The forgotten man in the Brazilian embassy in Tegucigalpa
This should be a novel, although even the great GG Marguez might find too much surrealism for a novel. It's worth noting as we move briskly forward into 2010 - the 12th already? - that Manuel Zelaya, ousted president of Honduras, still sits behind the protective walls of the Brazilian embassy in Tegucigalpa, little more than a niggling problem for president-elect Porfiro Lobo. As the Canadian Press reported from Honduras this week, the Supreme Court has agreed to hear the case against military leaders for removing Zelaya last June. However, as the report notes about the Honduran court:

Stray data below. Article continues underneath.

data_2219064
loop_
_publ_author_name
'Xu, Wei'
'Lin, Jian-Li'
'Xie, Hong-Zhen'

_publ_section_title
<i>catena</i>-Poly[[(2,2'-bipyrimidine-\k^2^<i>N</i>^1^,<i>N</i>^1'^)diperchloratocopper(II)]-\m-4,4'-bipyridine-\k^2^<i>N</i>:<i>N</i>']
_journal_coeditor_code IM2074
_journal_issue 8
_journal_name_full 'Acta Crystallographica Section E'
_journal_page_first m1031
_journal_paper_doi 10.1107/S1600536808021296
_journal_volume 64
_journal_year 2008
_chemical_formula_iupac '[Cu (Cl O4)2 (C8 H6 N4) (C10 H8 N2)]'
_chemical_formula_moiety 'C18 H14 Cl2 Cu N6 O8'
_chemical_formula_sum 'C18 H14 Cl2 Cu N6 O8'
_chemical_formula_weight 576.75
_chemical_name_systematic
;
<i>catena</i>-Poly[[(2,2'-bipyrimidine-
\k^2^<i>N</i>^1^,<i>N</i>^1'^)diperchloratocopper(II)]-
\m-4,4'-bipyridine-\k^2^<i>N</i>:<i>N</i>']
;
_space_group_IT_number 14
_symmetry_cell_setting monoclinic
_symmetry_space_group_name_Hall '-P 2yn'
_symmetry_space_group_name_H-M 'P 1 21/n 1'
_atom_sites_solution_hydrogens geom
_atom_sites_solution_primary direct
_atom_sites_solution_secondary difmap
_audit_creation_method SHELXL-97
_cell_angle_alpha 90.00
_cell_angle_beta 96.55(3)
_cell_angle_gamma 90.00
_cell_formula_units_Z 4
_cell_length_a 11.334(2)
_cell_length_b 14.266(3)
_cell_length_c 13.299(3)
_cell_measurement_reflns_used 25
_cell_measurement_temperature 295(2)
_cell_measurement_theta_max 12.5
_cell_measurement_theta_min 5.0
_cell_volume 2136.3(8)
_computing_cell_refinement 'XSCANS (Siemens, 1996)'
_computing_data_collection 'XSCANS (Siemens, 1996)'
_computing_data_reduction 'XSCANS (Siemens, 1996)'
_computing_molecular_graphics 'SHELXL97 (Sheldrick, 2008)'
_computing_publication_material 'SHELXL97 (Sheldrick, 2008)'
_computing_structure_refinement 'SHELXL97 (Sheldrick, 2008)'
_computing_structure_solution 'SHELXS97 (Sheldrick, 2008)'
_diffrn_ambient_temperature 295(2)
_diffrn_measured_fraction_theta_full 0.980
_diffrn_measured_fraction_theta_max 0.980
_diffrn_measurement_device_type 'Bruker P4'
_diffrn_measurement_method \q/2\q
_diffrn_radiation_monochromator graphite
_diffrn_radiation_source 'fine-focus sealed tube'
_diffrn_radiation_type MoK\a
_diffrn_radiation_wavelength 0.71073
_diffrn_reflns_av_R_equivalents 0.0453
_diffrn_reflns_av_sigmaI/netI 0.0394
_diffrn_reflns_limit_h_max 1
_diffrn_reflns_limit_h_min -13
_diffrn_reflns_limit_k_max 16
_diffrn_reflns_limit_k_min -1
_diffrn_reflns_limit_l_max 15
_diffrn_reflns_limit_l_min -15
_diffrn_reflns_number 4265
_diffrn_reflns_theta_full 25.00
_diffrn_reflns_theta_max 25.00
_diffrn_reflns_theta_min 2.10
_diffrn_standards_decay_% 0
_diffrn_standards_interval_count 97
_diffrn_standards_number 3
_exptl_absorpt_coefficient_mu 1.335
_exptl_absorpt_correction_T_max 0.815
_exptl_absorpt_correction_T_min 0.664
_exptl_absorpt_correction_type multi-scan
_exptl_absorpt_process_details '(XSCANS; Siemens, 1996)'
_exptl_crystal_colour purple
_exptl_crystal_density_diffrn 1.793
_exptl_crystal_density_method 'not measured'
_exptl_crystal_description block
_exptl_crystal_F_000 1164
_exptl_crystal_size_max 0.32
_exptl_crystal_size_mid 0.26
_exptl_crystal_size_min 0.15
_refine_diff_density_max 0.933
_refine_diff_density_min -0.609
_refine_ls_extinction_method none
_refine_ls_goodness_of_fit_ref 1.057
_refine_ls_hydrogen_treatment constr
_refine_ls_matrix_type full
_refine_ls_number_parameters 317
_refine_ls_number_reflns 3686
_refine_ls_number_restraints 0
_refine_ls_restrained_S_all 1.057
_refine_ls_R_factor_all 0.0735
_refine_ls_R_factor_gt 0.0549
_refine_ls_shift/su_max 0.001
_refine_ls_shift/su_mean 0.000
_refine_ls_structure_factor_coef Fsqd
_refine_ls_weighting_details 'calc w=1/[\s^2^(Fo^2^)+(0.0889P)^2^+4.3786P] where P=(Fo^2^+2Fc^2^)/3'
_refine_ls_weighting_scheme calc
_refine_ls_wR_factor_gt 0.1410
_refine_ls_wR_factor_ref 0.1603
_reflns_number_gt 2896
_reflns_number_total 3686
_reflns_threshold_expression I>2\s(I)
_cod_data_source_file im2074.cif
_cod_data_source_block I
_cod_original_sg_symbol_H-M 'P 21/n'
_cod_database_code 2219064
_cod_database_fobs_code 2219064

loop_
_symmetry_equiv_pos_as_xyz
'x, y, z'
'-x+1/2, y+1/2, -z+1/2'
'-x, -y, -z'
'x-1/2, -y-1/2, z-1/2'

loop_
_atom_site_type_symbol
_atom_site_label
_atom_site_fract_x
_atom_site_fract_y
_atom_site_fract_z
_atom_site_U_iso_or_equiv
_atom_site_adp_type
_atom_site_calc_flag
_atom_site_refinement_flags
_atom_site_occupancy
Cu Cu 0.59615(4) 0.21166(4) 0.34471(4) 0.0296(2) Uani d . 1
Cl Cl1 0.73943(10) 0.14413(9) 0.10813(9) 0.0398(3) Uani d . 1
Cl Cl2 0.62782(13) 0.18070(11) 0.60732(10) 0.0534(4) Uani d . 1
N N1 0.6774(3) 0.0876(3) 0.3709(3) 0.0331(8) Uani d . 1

"The prosecutor's case doesn't question Zelaya's ouster itself, only whether the military went too far in flying the ousted leader to Costa Rica after he was arrested by armed soliders in a dispute over a constitutional referendum."
So much for the brave new world of Latin America where coups don't happen like they did in the bad old days.
Are we surprised? Of course not. Still, it merits a sad update before Decoder plunges into the new and exciting year of 2010. This is my official, if tardy, return.
Happy New Year!